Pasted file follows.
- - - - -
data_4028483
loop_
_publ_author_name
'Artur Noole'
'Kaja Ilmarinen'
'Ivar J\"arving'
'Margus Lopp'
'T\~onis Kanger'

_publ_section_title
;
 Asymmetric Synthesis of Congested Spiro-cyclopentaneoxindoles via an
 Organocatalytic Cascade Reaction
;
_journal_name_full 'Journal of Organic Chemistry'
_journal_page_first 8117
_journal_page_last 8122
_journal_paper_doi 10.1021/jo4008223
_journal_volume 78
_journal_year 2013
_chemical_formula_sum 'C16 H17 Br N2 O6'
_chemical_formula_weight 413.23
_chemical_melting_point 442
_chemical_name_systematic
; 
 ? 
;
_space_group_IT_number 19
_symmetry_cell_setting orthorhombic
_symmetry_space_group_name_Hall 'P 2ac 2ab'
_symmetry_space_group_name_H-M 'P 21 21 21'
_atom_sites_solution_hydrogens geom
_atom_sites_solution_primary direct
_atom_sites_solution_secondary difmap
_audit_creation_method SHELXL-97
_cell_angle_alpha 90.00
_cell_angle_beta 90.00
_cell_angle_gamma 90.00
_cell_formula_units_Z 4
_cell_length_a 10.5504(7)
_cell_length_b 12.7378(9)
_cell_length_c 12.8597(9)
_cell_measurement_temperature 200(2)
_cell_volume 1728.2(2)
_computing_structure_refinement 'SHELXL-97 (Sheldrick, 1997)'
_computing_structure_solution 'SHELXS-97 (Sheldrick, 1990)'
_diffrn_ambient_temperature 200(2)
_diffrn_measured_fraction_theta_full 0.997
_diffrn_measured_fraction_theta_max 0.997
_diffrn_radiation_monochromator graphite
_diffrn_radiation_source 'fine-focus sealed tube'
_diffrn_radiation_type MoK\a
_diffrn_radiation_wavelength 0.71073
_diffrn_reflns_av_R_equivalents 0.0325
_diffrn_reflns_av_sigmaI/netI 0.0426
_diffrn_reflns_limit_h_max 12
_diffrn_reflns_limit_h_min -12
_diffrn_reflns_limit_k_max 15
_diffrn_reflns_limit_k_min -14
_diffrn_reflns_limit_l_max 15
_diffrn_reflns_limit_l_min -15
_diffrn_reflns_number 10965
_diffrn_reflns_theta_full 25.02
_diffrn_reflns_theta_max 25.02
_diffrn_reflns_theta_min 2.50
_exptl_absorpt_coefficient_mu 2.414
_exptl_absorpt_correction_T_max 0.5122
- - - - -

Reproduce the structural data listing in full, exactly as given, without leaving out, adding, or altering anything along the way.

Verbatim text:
data_4028483
loop_
_publ_author_name
'Artur Noole'
'Kaja Ilmarinen'
'Ivar J\"arving'
'Margus Lopp'
'T\~onis Kanger'

_publ_section_title
;
 Asymmetric Synthesis of Congested Spiro-cyclopentaneoxindoles via an
 Organocatalytic Cascade Reaction
;
_journal_name_full 'Journal of Organic Chemistry'
_journal_page_first 8117
_journal_page_last 8122
_journal_paper_doi 10.1021/jo4008223
_journal_volume 78
_journal_year 2013
_chemical_formula_sum 'C16 H17 Br N2 O6'
_chemical_formula_weight 413.23
_chemical_melting_point 442
_chemical_name_systematic
; 
 ? 
;
_space_group_IT_number 19
_symmetry_cell_setting orthorhombic
_symmetry_space_group_name_Hall 'P 2ac 2ab'
_symmetry_space_group_name_H-M 'P 21 21 21'
_atom_sites_solution_hydrogens geom
_atom_sites_solution_primary direct
_atom_sites_solution_secondary difmap
_audit_creation_method SHELXL-97
_cell_angle_alpha 90.00
_cell_angle_beta 90.00
_cell_angle_gamma 90.00
_cell_formula_units_Z 4
_cell_length_a 10.5504(7)
_cell_length_b 12.7378(9)
_cell_length_c 12.8597(9)
_cell_measurement_temperature 200(2)
_cell_volume 1728.2(2)
_computing_structure_refinement 'SHELXL-97 (Sheldrick, 1997)'
_computing_structure_solution 'SHELXS-97 (Sheldrick, 1990)'
_diffrn_ambient_temperature 200(2)
_diffrn_measured_fraction_theta_full 0.997
_diffrn_measured_fraction_theta_max 0.997
_diffrn_radiation_monochromator graphite
_diffrn_radiation_source 'fine-focus sealed tube'
_diffrn_radiation_type MoK\a
_diffrn_radiation_wavelength 0.71073
_diffrn_reflns_av_R_equivalents 0.0325
_diffrn_reflns_av_sigmaI/netI 0.0426
_diffrn_reflns_limit_h_max 12
_diffrn_reflns_limit_h_min -12
_diffrn_reflns_limit_k_max 15
_diffrn_reflns_limit_k_min -14
_diffrn_reflns_limit_l_max 15
_diffrn_reflns_limit_l_min -15
_diffrn_reflns_number 10965
_diffrn_reflns_theta_full 25.02
_diffrn_reflns_theta_max 25.02
_diffrn_reflns_theta_min 2.50
_exptl_absorpt_coefficient_mu 2.414
_exptl_absorpt_correction_T_max 0.5122